Taking the bull by the horns by Madelaine Empson
Matt Chamberlain was first bitten by the acting bug when he put up his hand to be in the house play at high school. He doesn’t remember the name of the play but he does remember it involved selling a bull. Among the other details he recalls, “It was set in England, I was the local vicar, and I ended up buying the bull by mistake.”
Despite going to university, earning a degree in economics and marketing at Lincoln College, a stint overseas, and trying other things (none of which he was particularly good at, he laughs), acting had made its mark. So, he took the bull by the horns and went to Toi Whakaari: New Zealand Drama School in 1991.
“There’s been busy patches and not-so-busy patches, but I seem to have muddled my way through”, he says humbly of the 30 years since in which he’s played more than 50 characters onscreen – including five years as Murray Cooper in Shortland Street, a turn as Lieutenant Colonel in James Cameron’s Avatar, and a supporting role in Peter Jackson’s King Kong.
Onstage, Chamberlain has starred in close to 30 shows and now bolsters his playwrighting resumé with Timberrr…!, a comedy about deforestation set to chop down the doors of Circa Theatre from the 26th of March to the 23rd of April.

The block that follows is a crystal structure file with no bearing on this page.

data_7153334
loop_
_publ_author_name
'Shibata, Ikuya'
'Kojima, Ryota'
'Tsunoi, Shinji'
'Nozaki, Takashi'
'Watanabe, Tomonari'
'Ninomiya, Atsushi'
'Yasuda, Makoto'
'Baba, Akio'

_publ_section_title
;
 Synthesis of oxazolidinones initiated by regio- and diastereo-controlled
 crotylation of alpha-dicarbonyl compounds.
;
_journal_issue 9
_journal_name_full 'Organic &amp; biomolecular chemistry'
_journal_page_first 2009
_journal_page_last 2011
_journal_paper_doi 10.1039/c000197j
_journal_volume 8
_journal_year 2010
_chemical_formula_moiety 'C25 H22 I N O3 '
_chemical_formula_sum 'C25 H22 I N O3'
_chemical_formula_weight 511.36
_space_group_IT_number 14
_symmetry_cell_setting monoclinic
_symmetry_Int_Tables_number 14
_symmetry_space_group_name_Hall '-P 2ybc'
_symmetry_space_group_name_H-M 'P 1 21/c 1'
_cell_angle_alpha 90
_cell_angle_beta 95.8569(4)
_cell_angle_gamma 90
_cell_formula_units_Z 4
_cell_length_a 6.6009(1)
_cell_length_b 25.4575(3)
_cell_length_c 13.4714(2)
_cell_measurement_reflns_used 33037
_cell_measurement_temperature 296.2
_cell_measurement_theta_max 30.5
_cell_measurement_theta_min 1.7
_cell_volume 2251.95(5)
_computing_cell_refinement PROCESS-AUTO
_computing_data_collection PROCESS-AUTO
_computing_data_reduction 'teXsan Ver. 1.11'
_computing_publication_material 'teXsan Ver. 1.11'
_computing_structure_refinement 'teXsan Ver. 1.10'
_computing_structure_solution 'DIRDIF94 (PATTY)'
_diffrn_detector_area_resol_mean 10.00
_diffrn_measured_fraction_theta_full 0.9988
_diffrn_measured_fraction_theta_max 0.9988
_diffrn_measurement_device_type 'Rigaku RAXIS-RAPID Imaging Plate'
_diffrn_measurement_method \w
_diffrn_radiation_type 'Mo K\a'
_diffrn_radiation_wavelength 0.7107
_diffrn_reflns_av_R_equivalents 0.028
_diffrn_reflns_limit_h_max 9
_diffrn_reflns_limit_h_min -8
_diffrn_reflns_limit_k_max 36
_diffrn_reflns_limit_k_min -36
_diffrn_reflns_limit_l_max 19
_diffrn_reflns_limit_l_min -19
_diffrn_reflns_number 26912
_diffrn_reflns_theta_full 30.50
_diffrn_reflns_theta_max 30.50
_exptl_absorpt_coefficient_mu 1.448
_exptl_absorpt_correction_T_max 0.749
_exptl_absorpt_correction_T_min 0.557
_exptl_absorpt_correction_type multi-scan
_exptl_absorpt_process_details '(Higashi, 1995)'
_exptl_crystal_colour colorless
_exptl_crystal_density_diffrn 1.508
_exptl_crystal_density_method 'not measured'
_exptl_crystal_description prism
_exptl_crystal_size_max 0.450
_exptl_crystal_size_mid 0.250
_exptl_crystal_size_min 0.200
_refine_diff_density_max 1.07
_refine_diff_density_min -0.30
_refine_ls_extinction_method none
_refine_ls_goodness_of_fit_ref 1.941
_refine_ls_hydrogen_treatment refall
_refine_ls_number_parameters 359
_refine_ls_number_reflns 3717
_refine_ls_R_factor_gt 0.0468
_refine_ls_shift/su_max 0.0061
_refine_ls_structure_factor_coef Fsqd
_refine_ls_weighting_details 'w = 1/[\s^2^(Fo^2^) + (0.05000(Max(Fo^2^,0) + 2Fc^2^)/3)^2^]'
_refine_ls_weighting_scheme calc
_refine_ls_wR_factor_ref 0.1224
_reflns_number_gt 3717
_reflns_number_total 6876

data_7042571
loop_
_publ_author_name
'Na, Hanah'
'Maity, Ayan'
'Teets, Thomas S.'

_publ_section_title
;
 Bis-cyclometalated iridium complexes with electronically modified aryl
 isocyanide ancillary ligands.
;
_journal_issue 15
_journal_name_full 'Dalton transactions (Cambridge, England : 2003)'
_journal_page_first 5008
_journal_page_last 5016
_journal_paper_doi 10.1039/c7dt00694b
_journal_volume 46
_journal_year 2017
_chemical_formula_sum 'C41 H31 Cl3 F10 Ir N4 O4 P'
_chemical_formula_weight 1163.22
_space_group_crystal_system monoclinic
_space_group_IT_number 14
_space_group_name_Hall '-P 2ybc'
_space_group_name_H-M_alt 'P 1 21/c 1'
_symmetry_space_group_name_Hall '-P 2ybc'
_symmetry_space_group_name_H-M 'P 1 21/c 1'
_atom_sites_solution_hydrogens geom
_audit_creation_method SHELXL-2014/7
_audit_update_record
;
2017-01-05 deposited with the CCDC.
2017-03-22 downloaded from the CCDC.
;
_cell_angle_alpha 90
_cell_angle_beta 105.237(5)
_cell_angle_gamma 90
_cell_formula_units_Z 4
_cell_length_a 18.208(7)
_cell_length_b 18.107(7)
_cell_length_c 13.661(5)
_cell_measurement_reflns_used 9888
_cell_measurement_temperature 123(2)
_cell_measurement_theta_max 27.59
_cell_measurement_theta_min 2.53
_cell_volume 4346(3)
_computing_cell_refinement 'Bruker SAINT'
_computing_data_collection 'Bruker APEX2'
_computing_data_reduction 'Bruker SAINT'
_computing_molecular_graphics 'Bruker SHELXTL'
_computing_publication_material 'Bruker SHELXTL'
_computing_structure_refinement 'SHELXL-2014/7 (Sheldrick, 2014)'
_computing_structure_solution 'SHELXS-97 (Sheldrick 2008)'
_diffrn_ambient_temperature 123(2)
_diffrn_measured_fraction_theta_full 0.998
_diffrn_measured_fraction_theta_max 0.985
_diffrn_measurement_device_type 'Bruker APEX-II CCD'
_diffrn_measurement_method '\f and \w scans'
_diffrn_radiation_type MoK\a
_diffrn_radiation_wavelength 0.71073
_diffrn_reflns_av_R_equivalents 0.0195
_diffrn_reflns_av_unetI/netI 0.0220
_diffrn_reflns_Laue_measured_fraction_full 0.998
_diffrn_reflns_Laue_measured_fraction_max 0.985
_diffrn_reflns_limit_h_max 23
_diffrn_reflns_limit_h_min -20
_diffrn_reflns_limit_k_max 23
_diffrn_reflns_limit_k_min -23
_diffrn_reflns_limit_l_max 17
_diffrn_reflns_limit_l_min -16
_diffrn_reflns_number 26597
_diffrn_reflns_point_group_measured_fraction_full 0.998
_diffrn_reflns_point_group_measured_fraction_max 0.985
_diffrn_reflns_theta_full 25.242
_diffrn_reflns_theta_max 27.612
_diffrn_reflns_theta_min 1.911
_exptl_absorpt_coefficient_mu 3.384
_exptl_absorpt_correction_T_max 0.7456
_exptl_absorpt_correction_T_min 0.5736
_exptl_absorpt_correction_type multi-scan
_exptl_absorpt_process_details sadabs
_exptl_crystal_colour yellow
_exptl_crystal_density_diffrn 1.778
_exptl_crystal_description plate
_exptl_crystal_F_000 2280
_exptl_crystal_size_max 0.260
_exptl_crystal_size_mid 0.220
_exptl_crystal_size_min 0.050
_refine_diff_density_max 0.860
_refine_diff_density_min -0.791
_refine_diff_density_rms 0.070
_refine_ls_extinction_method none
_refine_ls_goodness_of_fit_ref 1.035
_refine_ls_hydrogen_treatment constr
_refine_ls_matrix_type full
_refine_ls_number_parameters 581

What have been some of the highlights of your extensive screen career?
In My Father’s Den was an amazing experience. [Writer and director] Brad McGann gave you this mission, ‘What have you got?’ It made you feel like you had permission to go for it. He was a really interesting guy, young, shooting his first feature film. Unfortunately that was his last. He passed not that long after, cancer. It was quite a remarkable script and a great team he had around him. I didn’t play a huge role in it, but I knew it wouldn’t end up on the editor’s floor. It was small but perfectly formed!
Many Kiwis will remember family man Murray Cooper from Shortland Street. What was your time like on the show playing Wendy’s hubby from 2010 to 2015?
It was great. It was a fantastic opportunity to get a bit over five years of consistent work. It’s fast, but it makes you make decisions very quickly. It’s a great bunch of people, and the audience is just amazing. Occasionally you’ll get a story that you feel could be making a difference for people. It's entertainment, and intrigue, and there’s always those cliff hangers! And the ‘out on Murray’ or ‘out on Wendy’ teams.